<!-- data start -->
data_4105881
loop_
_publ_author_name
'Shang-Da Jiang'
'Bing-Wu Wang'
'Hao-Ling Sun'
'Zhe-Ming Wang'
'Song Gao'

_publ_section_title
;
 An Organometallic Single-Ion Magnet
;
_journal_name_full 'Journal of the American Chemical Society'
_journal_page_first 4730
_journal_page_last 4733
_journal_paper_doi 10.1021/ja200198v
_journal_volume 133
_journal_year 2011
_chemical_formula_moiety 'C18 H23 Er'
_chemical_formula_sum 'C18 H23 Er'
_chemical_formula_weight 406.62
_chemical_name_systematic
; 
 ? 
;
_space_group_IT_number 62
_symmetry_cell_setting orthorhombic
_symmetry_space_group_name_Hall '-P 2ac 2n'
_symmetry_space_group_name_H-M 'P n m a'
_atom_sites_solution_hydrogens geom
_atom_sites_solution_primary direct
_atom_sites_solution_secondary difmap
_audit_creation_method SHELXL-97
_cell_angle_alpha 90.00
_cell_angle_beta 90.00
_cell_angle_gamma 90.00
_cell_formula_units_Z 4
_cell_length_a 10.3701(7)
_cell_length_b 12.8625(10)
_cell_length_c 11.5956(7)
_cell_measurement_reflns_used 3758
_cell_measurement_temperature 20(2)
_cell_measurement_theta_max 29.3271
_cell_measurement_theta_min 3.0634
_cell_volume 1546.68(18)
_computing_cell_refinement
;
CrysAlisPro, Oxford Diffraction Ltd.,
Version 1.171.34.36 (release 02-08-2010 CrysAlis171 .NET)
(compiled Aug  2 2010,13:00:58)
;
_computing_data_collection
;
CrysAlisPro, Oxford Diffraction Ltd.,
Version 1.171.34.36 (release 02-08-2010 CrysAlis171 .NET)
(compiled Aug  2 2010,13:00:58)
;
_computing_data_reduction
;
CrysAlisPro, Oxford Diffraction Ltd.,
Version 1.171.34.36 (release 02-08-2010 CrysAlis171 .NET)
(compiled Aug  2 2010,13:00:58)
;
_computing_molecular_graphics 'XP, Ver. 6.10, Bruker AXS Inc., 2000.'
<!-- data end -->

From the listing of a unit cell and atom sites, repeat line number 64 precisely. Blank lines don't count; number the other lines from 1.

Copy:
_computing_molecular_graphics 'XP, Ver. 6.10, Bruker AXS Inc., 2000.'